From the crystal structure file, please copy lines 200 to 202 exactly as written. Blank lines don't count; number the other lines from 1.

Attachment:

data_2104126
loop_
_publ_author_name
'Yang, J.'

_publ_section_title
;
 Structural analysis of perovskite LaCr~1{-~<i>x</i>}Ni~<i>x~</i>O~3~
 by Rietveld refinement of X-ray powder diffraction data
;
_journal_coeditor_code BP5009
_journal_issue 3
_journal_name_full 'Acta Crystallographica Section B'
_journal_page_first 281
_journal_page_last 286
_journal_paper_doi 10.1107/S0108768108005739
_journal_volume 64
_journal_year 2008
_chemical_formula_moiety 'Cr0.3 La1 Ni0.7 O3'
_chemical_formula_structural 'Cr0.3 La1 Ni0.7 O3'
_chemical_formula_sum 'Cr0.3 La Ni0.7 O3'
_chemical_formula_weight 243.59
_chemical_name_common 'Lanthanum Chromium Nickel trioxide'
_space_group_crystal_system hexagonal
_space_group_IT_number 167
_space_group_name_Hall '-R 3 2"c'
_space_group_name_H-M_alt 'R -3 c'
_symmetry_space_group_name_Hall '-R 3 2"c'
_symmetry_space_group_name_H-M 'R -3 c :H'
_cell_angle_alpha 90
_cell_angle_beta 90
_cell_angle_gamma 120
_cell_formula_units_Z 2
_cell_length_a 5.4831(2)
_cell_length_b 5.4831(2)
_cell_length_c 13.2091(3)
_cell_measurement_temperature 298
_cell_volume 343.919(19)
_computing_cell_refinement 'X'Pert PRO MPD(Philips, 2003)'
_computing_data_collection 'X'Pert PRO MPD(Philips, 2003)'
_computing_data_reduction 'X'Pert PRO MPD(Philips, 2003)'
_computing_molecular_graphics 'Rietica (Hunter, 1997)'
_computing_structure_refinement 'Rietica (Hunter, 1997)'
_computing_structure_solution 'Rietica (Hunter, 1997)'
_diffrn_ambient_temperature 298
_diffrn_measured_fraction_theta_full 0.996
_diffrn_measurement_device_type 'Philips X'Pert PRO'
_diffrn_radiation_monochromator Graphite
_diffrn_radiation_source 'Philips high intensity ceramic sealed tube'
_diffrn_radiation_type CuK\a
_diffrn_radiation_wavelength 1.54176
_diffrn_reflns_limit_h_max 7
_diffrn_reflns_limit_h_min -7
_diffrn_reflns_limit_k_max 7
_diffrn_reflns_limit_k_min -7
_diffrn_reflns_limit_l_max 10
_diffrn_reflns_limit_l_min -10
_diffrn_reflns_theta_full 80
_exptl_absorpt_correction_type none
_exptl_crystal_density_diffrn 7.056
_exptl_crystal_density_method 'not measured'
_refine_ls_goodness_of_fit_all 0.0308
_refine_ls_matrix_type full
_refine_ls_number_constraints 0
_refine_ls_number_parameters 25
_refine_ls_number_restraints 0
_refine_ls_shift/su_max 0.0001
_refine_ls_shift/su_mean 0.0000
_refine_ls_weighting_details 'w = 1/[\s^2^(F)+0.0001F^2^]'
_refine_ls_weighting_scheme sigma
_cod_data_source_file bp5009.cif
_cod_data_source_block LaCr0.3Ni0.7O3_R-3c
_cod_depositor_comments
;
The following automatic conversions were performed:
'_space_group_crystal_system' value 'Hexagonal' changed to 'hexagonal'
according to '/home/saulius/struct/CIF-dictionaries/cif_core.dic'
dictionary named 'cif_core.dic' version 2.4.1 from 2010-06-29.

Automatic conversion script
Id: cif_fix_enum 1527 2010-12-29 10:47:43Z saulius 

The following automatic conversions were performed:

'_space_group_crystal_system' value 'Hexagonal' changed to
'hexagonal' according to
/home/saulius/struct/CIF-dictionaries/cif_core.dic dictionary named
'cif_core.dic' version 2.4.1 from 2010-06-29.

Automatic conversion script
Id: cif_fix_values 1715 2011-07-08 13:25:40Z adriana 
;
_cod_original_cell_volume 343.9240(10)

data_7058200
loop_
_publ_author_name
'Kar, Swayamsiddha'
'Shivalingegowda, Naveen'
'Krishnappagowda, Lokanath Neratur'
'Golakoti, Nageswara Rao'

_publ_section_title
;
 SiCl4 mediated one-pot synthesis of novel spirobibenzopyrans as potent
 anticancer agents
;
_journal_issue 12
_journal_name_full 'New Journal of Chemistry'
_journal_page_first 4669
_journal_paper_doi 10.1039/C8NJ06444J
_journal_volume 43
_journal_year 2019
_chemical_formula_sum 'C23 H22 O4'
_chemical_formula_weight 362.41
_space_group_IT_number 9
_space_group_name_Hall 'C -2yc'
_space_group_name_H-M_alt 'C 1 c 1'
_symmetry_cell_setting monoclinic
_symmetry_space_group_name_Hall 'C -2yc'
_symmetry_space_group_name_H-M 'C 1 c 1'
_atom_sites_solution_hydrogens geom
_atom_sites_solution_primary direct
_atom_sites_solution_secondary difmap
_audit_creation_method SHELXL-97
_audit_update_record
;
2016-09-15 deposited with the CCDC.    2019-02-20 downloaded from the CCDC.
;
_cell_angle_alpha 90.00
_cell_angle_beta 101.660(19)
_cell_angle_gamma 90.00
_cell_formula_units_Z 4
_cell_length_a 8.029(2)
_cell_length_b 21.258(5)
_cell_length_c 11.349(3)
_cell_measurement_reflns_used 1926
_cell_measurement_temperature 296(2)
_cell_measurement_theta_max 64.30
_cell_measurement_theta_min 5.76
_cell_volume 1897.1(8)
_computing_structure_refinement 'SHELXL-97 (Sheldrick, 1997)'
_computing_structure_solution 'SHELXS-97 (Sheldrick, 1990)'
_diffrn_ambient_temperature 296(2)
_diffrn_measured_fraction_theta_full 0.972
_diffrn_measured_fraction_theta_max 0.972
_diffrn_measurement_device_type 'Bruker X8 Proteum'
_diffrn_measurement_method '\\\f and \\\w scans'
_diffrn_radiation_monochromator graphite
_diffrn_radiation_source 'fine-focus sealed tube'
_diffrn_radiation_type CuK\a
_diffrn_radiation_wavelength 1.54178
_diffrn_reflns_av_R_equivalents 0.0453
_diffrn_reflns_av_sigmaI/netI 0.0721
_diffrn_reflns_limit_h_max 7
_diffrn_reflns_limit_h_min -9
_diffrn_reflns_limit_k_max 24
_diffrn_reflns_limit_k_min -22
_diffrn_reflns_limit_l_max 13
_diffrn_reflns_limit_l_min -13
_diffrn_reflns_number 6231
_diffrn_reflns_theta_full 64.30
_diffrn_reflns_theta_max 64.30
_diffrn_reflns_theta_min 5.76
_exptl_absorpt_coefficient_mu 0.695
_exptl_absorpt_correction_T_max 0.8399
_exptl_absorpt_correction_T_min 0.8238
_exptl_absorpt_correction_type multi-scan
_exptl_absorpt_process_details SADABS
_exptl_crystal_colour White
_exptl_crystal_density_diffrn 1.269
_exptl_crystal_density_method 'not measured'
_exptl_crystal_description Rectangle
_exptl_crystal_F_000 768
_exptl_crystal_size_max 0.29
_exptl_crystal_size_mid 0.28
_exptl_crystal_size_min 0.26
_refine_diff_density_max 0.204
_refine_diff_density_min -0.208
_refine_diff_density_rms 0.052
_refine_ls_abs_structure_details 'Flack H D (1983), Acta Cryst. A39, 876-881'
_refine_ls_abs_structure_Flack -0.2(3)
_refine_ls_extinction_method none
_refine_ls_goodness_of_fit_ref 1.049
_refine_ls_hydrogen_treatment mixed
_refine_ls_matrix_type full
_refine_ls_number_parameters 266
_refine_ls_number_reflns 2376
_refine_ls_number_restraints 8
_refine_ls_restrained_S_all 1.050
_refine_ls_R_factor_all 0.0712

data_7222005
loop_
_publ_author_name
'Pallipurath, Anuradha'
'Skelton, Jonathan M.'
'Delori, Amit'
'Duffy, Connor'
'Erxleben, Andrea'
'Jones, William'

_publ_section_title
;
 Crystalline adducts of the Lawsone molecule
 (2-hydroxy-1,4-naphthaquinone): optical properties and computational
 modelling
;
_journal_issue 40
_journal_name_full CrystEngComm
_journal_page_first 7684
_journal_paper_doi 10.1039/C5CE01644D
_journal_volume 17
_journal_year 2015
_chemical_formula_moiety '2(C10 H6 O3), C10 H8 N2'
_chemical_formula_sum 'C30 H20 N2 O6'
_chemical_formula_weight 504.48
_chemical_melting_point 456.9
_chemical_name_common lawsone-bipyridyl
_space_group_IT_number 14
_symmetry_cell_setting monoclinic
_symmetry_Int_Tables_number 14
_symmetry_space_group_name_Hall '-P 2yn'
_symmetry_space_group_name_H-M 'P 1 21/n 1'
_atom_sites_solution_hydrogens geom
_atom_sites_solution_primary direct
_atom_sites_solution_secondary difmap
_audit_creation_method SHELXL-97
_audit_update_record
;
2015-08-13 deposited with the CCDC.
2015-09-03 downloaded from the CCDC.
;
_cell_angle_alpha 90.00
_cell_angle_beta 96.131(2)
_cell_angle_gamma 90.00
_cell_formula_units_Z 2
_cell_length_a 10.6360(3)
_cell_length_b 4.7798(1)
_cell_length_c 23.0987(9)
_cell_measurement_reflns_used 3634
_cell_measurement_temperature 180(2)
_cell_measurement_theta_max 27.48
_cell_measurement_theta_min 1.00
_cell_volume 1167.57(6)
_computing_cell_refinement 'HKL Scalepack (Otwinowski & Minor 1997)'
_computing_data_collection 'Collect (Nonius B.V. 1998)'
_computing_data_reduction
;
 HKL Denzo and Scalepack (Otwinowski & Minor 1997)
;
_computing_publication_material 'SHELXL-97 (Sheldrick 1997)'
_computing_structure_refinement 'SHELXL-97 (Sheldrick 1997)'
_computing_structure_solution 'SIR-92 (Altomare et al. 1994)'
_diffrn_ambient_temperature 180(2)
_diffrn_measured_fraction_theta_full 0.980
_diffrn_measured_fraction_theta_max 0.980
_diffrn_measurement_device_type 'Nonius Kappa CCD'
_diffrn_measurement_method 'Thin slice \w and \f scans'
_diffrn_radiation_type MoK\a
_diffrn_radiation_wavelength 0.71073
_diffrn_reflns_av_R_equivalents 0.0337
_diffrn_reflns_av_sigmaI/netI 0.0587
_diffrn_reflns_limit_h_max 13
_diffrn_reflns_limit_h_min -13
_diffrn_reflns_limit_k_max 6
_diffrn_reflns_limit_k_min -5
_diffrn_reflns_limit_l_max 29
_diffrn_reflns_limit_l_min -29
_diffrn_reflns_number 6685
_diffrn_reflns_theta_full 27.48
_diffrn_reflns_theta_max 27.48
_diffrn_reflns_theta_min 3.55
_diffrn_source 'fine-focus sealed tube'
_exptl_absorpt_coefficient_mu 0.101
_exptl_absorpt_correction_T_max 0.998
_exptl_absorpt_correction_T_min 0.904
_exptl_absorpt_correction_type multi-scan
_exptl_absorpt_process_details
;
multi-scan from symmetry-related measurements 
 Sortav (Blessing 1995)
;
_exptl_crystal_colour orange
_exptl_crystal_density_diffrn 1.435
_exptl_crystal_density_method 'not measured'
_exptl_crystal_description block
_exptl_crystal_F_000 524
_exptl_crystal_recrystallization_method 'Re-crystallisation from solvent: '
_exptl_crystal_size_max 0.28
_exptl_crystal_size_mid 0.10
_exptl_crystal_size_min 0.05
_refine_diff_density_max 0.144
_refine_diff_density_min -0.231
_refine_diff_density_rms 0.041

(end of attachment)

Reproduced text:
_journal_issue 40
_journal_name_full CrystEngComm
_journal_page_first 7684